Evolutionary Biology

, Volume 40, Issue 2, pp 300–309 | Cite as

The Evolution of Wing Shape in Ornamented-Winged Damselflies (Calopterygidae, Odonata)

  • David OutomuroEmail author
  • Dean C. Adams
  • Frank Johansson
Research Article


Flight has conferred an extraordinary advantage to some groups of animals. Wing shape is directly related to flight performance and evolves in response to multiple selective pressures. In some species, wings have ornaments such as pigmented patches that are sexually selected. Since organisms with pigmented wings need to display the ornament while flying in an optimal way, we might expect a correlative evolution between the wing ornament and wing shape. We examined males from 36 taxa of calopterygid damselflies that differ in wing pigmentation, which is used in sexual displays. We used geometric morphometrics and phylogenetic comparative approaches to analyse whether wing shape and wing pigmentation show correlated evolution. We found that wing pigmentation is associated with certain wing shapes that probably increase the quality of the signal: wings being broader where the pigmentation is located. Our results also showed correlated evolution between wing pigmentation and wing shape in hind wings, but not in front wings, probably because hind wings are more involved in signalling than front wings. The results imply that the evolution of diversity in wing pigmentations and behavioural sexual displays might be an important driver of speciation due to important pre-copulatory selective pressures.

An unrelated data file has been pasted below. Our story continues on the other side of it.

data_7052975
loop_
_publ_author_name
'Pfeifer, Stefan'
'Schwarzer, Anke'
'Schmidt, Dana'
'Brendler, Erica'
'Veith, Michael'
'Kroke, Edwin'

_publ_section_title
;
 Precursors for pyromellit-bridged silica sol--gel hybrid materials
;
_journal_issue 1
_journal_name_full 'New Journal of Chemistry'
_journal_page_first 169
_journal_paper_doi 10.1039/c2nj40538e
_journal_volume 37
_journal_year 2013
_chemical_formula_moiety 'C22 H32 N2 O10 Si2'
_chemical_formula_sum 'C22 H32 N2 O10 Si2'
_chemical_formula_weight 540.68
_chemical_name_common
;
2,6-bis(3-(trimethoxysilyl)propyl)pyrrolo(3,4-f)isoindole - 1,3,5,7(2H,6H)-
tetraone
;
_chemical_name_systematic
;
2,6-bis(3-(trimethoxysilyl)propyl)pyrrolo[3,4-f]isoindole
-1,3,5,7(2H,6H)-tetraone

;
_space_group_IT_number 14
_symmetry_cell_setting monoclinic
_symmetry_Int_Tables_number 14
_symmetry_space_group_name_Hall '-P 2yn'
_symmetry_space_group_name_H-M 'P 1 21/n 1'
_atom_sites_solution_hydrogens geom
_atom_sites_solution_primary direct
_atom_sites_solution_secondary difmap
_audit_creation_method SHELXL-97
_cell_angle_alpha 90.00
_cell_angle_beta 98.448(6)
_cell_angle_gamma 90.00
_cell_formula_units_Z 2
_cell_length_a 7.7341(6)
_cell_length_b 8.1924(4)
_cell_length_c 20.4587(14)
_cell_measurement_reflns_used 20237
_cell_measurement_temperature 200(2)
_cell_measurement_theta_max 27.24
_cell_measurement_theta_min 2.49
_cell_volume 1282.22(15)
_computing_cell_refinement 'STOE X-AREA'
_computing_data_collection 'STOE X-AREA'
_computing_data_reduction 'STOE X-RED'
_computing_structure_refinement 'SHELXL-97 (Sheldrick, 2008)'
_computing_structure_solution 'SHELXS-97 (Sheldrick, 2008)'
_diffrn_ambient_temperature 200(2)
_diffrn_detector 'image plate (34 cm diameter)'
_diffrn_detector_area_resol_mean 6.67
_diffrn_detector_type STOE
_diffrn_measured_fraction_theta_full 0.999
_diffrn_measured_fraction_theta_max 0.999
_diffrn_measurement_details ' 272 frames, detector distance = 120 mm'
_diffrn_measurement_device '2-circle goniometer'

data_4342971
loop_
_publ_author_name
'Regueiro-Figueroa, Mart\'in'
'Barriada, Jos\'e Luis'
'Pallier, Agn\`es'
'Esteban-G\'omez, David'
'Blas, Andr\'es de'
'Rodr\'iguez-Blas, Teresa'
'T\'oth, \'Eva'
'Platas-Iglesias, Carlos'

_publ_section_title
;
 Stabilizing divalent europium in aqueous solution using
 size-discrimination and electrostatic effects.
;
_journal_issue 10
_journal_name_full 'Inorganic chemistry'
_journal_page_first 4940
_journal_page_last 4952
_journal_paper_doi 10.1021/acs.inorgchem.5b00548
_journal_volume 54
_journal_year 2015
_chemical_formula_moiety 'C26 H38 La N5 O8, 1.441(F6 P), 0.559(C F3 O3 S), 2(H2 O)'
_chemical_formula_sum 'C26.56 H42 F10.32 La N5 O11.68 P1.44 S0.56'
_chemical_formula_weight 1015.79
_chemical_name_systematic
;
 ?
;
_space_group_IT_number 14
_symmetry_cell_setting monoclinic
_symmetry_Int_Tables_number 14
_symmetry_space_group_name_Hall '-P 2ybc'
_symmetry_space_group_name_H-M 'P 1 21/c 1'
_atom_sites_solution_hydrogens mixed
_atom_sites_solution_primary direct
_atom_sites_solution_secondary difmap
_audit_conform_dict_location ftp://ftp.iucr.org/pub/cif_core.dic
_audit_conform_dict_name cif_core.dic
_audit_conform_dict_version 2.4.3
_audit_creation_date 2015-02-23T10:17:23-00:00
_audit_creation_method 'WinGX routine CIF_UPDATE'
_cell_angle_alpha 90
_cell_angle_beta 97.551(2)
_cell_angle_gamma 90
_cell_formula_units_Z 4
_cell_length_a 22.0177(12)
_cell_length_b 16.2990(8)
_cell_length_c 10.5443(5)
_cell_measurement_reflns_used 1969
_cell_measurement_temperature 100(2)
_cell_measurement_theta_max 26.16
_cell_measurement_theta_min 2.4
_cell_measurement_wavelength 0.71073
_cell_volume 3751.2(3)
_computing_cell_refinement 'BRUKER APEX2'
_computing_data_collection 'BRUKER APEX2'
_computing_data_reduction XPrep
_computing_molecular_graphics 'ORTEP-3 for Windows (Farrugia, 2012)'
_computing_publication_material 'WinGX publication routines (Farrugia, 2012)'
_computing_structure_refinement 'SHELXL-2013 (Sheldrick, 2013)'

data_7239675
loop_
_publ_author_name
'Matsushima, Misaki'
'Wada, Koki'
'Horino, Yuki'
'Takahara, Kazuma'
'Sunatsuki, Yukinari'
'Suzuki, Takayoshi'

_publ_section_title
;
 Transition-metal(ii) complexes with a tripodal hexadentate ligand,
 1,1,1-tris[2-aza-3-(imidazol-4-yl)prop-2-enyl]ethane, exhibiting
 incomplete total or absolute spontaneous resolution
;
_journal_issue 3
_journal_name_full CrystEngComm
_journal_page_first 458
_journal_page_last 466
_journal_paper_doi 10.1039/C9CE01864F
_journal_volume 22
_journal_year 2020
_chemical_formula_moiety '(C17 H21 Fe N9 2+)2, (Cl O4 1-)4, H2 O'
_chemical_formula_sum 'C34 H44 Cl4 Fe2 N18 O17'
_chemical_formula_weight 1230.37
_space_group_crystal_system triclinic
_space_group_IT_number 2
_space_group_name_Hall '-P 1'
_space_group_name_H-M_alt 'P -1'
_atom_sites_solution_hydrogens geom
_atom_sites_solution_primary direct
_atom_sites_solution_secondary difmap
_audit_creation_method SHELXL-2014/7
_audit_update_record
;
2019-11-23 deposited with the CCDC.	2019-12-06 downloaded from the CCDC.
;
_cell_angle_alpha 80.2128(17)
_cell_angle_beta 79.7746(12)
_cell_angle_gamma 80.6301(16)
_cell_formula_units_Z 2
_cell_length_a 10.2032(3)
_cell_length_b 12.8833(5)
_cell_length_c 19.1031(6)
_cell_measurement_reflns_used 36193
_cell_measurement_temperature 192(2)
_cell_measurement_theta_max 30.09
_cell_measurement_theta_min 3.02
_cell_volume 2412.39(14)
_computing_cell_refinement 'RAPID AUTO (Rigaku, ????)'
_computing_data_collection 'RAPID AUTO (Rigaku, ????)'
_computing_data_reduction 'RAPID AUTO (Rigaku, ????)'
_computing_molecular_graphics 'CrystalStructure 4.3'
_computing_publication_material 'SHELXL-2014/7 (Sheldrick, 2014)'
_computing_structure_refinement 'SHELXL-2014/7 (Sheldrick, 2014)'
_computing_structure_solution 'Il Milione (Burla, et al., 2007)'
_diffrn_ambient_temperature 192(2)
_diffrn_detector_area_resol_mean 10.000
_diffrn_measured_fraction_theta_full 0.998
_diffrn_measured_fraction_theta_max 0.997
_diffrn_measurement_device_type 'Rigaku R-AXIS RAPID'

Geometric morphometrics Phylogeny Sexual signaling Wing pigmentation 



We are very grateful to G. Arnqvist who contributed with useful comments to this work. We thank K. D. B. Dijkstra for his support at the NCB Naturalis of Leiden and Gunvi Lindberg for her help at The Swedish Museum of Natural History in Stockholm. We also want to thank P. Brunelle, A. Córdoba-Aguilar, R. Futahashi, D. Halstead, I. Santoyo, G. Sims, Y. Tsubaki, H. Ubukata and X. Yu for their help in providing us with some of the taxa. We are also grateful to M. Hämäläinen who helped us with the determination of some of the taxa for this study. This study has been supported by a postdoc position to D. Outomuro from the Spanish Ministry of Education. D. C. Adams was supported in part by NSF grant DEB-1118884 and F. Johansson was supported by The Swedish Research Council.

Supplementary material

11692_2012_9214_MOESM1_ESM.doc (152 kb)
Supplementary material 1 (DOC 152 kb)


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Copyright information

© Springer Science+Business Media New York 2012

Authors and Affiliations

  • David Outomuro
    • 1
    Email author
  • Dean C. Adams
    • 2
  • Frank Johansson
    • 1
  1. 1.Department of Ecology and Genetics, Evolutionary Biology CentreUppsala UniversityUppsalaSweden
  2. 2.Department of Ecology, Evolution, and Organismal BiologyIowa State UniversityAmesUSA

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